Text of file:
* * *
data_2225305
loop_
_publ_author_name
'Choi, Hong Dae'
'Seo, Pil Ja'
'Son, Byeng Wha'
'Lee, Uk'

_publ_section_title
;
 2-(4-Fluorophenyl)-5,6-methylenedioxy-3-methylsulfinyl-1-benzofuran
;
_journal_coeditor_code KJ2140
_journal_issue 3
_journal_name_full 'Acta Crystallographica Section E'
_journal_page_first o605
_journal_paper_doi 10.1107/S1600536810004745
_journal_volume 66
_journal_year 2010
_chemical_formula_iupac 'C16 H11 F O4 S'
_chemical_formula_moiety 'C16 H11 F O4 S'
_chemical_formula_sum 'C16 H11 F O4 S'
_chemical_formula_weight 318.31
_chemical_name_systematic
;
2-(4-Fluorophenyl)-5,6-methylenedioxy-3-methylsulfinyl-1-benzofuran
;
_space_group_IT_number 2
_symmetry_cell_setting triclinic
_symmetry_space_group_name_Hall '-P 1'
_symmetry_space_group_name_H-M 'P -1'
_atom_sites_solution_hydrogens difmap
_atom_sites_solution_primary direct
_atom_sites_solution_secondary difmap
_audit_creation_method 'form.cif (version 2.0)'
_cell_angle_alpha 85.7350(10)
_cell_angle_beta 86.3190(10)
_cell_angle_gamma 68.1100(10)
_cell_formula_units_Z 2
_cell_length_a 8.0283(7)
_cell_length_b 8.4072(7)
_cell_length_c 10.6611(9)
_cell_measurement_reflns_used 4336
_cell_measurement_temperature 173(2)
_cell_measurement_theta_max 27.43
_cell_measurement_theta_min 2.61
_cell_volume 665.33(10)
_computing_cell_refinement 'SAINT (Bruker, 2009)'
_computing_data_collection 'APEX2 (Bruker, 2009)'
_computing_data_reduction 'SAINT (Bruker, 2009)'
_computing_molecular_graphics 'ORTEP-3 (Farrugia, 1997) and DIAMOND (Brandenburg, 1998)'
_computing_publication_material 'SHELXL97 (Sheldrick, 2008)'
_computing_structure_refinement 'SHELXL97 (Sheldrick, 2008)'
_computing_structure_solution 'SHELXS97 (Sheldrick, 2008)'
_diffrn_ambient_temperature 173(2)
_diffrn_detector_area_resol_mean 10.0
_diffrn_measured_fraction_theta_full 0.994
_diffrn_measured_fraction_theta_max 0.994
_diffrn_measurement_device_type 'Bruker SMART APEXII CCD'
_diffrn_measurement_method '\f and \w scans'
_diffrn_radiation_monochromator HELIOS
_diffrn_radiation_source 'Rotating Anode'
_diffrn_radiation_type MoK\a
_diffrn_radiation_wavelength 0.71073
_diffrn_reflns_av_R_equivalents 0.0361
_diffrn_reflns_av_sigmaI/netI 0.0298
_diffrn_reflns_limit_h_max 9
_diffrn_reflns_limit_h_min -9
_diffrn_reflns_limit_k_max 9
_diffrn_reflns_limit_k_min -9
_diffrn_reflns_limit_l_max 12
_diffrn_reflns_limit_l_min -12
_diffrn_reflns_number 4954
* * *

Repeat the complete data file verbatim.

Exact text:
data_2225305
loop_
_publ_author_name
'Choi, Hong Dae'
'Seo, Pil Ja'
'Son, Byeng Wha'
'Lee, Uk'

_publ_section_title
;
 2-(4-Fluorophenyl)-5,6-methylenedioxy-3-methylsulfinyl-1-benzofuran
;
_journal_coeditor_code KJ2140
_journal_issue 3
_journal_name_full 'Acta Crystallographica Section E'
_journal_page_first o605
_journal_paper_doi 10.1107/S1600536810004745
_journal_volume 66
_journal_year 2010
_chemical_formula_iupac 'C16 H11 F O4 S'
_chemical_formula_moiety 'C16 H11 F O4 S'
_chemical_formula_sum 'C16 H11 F O4 S'
_chemical_formula_weight 318.31
_chemical_name_systematic
;
2-(4-Fluorophenyl)-5,6-methylenedioxy-3-methylsulfinyl-1-benzofuran
;
_space_group_IT_number 2
_symmetry_cell_setting triclinic
_symmetry_space_group_name_Hall '-P 1'
_symmetry_space_group_name_H-M 'P -1'
_atom_sites_solution_hydrogens difmap
_atom_sites_solution_primary direct
_atom_sites_solution_secondary difmap
_audit_creation_method 'form.cif (version 2.0)'
_cell_angle_alpha 85.7350(10)
_cell_angle_beta 86.3190(10)
_cell_angle_gamma 68.1100(10)
_cell_formula_units_Z 2
_cell_length_a 8.0283(7)
_cell_length_b 8.4072(7)
_cell_length_c 10.6611(9)
_cell_measurement_reflns_used 4336
_cell_measurement_temperature 173(2)
_cell_measurement_theta_max 27.43
_cell_measurement_theta_min 2.61
_cell_volume 665.33(10)
_computing_cell_refinement 'SAINT (Bruker, 2009)'
_computing_data_collection 'APEX2 (Bruker, 2009)'
_computing_data_reduction 'SAINT (Bruker, 2009)'
_computing_molecular_graphics 'ORTEP-3 (Farrugia, 1997) and DIAMOND (Brandenburg, 1998)'
_computing_publication_material 'SHELXL97 (Sheldrick, 2008)'
_computing_structure_refinement 'SHELXL97 (Sheldrick, 2008)'
_computing_structure_solution 'SHELXS97 (Sheldrick, 2008)'
_diffrn_ambient_temperature 173(2)
_diffrn_detector_area_resol_mean 10.0
_diffrn_measured_fraction_theta_full 0.994
_diffrn_measured_fraction_theta_max 0.994
_diffrn_measurement_device_type 'Bruker SMART APEXII CCD'
_diffrn_measurement_method '\f and \w scans'
_diffrn_radiation_monochromator HELIOS
_diffrn_radiation_source 'Rotating Anode'
_diffrn_radiation_type MoK\a
_diffrn_radiation_wavelength 0.71073
_diffrn_reflns_av_R_equivalents 0.0361
_diffrn_reflns_av_sigmaI/netI 0.0298
_diffrn_reflns_limit_h_max 9
_diffrn_reflns_limit_h_min -9
_diffrn_reflns_limit_k_max 9
_diffrn_reflns_limit_k_min -9
_diffrn_reflns_limit_l_max 12
_diffrn_reflns_limit_l_min -12
_diffrn_reflns_number 4954